Andrew H. Walker, Getty Images Nine days after the deadly tornado that touched…
- Posted by Johnny Dee
Wrong: Simply Red and KLF (Best British Act, 1992)
The biggest indignity for the KLF, an anti-establishment act who prided themselves in manipulating the music industry, was that they had to share the prize with Simply Red, purveyors of wan shoulder-pad soul. In an attempt to hijack the back-slapping event, the pop rave pranksters dumped a dead sheep at the door to the after-show party and promptly announced their split.
Right: New Order, 'True Faith' (Best British Video, 1988)
From its inception in 1982, the Brit Awards was dominated by establishment artists such as Cliff Richard, Phil Collins, Paul Young and Noel Edmonds. It clearly was not a place where left-field electronic bands from Manchester -- who may or may not have taken drugs -- would be welcomed. That notion was thrown out in 1988 when a video that featured glum men in foam costumes slapping one another was given the credit it so richly deserved. Hurrah!
Wrong: Mick Hucknall (Best British Male, 1993)
Surely the only reason the ginger warbler was given this honour was because he had suffered the indignities of being upstaged by KLF the previous year. From Cliff Richard to Paul Weller every year before and since, this award has been given to a solo artist -- that's the point of it . However, for some inexplicable reason, the criteria were changed in 1993, to the benefit of the Simply Red frontman. Worse, his group hadn't even released an album since 1991.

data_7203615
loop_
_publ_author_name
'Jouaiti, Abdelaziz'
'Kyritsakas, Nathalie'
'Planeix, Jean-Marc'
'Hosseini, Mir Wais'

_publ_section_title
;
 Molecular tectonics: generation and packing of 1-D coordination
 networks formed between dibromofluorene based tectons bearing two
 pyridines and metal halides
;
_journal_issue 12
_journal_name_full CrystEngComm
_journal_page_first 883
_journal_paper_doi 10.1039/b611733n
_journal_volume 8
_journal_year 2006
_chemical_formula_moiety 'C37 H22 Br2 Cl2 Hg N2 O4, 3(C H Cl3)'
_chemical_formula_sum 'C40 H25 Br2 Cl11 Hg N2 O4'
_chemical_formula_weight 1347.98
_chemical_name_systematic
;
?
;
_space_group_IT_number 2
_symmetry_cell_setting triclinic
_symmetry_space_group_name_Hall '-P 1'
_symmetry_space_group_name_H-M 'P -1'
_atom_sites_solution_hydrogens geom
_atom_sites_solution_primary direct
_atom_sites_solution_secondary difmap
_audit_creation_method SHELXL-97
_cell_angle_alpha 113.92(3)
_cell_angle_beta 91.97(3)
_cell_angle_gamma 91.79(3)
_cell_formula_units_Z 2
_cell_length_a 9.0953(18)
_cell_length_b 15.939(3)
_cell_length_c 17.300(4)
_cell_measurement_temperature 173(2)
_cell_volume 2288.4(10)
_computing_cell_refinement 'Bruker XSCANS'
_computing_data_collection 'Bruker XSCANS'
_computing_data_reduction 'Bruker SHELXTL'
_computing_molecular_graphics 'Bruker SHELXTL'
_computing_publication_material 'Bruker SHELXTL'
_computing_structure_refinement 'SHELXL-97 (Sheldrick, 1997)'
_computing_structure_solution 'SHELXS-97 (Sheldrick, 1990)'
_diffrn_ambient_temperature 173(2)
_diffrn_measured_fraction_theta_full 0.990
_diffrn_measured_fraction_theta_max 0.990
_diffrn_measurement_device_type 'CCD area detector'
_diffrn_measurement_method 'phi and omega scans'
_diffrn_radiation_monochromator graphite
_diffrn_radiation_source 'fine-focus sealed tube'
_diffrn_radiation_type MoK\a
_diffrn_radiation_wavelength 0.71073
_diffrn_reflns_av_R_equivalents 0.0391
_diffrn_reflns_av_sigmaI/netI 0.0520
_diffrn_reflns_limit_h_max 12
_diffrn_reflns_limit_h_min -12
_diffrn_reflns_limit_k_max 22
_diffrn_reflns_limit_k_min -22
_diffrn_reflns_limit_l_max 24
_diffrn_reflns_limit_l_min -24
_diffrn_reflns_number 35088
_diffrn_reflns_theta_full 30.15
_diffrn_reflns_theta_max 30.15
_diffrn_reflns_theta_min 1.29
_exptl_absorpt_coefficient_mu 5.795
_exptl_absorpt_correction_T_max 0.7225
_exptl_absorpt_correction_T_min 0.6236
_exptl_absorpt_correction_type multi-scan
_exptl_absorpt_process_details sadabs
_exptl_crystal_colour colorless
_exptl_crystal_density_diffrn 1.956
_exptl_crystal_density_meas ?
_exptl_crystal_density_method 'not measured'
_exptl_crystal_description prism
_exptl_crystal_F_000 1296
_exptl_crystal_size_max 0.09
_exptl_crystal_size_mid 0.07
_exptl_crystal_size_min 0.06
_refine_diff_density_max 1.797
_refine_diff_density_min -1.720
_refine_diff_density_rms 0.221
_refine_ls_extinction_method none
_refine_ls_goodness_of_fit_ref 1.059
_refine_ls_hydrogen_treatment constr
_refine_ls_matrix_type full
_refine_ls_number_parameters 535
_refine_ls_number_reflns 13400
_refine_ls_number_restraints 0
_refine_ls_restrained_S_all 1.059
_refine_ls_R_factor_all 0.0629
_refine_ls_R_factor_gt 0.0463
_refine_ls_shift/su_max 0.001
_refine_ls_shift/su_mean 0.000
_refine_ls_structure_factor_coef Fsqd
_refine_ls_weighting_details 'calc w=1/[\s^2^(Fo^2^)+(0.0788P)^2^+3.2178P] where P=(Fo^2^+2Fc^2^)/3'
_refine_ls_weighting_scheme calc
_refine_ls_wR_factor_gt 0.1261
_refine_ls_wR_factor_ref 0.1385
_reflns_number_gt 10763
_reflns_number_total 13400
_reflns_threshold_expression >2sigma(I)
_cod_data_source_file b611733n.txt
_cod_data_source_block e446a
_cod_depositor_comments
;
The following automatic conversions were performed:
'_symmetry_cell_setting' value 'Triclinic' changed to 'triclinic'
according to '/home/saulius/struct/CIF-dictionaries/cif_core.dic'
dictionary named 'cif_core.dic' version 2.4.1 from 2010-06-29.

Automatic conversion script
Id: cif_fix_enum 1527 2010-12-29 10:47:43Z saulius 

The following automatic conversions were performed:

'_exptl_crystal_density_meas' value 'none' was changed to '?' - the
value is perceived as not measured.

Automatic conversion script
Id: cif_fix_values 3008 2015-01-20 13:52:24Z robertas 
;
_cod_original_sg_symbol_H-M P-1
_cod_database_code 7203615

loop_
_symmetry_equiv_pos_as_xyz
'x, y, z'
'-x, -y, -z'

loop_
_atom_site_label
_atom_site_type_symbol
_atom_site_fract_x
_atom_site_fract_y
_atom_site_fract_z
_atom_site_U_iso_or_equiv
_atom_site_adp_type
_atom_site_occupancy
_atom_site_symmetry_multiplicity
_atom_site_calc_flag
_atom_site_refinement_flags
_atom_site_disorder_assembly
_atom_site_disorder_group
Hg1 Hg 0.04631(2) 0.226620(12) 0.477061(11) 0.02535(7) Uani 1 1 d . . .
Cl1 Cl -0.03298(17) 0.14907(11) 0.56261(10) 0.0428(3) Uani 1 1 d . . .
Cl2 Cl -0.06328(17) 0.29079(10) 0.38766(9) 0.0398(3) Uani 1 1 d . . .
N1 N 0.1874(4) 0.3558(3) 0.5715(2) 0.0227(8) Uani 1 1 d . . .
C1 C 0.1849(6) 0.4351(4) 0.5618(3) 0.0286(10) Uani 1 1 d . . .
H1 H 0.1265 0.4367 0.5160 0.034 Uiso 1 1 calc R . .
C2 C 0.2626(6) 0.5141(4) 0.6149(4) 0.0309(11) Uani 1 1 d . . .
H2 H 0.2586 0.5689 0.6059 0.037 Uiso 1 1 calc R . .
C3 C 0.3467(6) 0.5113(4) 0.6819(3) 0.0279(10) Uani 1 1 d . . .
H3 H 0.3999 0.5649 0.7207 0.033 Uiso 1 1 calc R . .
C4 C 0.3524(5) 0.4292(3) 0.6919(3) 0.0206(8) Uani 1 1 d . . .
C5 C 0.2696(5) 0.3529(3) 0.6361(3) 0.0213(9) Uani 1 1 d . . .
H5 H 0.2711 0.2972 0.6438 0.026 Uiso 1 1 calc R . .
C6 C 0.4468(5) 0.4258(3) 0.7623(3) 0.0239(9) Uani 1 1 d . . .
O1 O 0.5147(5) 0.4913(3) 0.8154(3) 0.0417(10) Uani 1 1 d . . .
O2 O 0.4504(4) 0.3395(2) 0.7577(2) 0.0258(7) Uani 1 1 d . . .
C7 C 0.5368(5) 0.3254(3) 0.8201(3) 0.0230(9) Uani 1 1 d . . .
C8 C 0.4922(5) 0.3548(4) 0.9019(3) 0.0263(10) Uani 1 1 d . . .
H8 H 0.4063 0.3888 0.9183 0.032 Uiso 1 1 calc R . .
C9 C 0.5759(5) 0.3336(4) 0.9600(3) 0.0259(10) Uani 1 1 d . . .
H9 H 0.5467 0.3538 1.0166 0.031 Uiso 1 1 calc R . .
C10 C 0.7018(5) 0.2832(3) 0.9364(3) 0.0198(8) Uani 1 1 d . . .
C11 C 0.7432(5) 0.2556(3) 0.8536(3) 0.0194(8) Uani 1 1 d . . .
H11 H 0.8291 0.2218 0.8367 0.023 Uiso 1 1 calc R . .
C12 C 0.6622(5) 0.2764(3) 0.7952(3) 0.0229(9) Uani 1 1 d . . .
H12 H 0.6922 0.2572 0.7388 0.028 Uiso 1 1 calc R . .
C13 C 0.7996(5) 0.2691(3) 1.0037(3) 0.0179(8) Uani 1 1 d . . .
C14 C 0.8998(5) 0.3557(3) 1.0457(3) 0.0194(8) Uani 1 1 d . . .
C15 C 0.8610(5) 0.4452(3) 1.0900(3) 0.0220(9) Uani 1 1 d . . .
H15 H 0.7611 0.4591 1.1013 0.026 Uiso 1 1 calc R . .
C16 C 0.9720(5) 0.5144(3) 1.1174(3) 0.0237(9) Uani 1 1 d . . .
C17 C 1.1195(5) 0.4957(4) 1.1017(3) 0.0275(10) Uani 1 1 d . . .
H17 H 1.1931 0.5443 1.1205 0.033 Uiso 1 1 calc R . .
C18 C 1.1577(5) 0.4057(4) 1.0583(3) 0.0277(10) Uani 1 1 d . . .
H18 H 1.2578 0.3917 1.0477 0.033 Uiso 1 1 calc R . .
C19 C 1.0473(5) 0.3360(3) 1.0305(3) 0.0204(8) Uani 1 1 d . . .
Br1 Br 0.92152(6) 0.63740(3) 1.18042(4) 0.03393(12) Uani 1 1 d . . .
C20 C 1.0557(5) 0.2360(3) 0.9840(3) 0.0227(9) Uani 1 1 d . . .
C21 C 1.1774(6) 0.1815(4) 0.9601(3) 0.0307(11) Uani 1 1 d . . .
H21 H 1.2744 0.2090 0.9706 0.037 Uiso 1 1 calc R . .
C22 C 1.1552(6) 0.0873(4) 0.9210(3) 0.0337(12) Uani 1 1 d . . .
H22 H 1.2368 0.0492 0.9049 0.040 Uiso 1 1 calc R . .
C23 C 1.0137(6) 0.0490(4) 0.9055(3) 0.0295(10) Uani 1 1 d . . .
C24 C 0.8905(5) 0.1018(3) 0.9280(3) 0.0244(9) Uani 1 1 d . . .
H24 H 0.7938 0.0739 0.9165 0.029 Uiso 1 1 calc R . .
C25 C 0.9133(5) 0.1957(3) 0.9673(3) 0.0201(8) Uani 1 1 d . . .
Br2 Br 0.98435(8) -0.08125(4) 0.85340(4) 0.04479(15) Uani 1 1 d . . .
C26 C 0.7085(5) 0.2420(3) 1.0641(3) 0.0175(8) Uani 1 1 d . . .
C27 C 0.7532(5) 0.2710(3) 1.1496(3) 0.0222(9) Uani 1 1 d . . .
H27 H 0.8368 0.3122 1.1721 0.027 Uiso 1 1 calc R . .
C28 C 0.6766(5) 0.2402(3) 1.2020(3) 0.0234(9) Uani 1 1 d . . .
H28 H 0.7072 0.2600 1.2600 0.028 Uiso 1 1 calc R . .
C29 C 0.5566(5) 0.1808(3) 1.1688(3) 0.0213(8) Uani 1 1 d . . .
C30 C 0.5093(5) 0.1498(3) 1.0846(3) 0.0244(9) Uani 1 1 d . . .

Right: Blur (Best British Band, 1995)
Faced with competition from rival award shows such as the Mercury Prize and NME's Brat Awards, the Brits faced up to the challenge of pretending to be cool by acknowledging the rise of Britpop by giving the biggest award of the night to a bunch of scruffy herberts who played guitars and sang about pigeons (Oasis won British Breakthrough Act -- beating off stiff competition from Echobelly and PJ & Duncan). Pink Floyd fans were not amused. Makes yer proud.
Wrong: Annie Lennox (Best British Female, 1996)
Lennox had hardly been prolific since the end of Eurythmics. In fact, in the entire 1990s she released a sum total of two albums. That didn't stop her being nominated every single year. It's not until you see the list of women who won when she didn't that you realise why the Brits loved her so -- there were no other British female artists. Say what you like, but no one's expecting a lifetime achievement award for Des'Ree any day soon.
Right: Belle & Sebastian (British Breakthrough Act, 1999)
Sponsored by Radio One and voted via that newfangled Internet thing, it was roundly expected that one of the much-hyped pop acts Steps, Blue or Another Level would triumph. Instead, the winner was a melodic indie band from Glasgow whose most notable song was about a sex toy ('The Boy With the Arab Strap'). A victory for common sense, then. Or maybe just some excellent bloc voting by mischievous Scottish students.
Wrong: Michael Jackson (Artist of a Generation, 1996)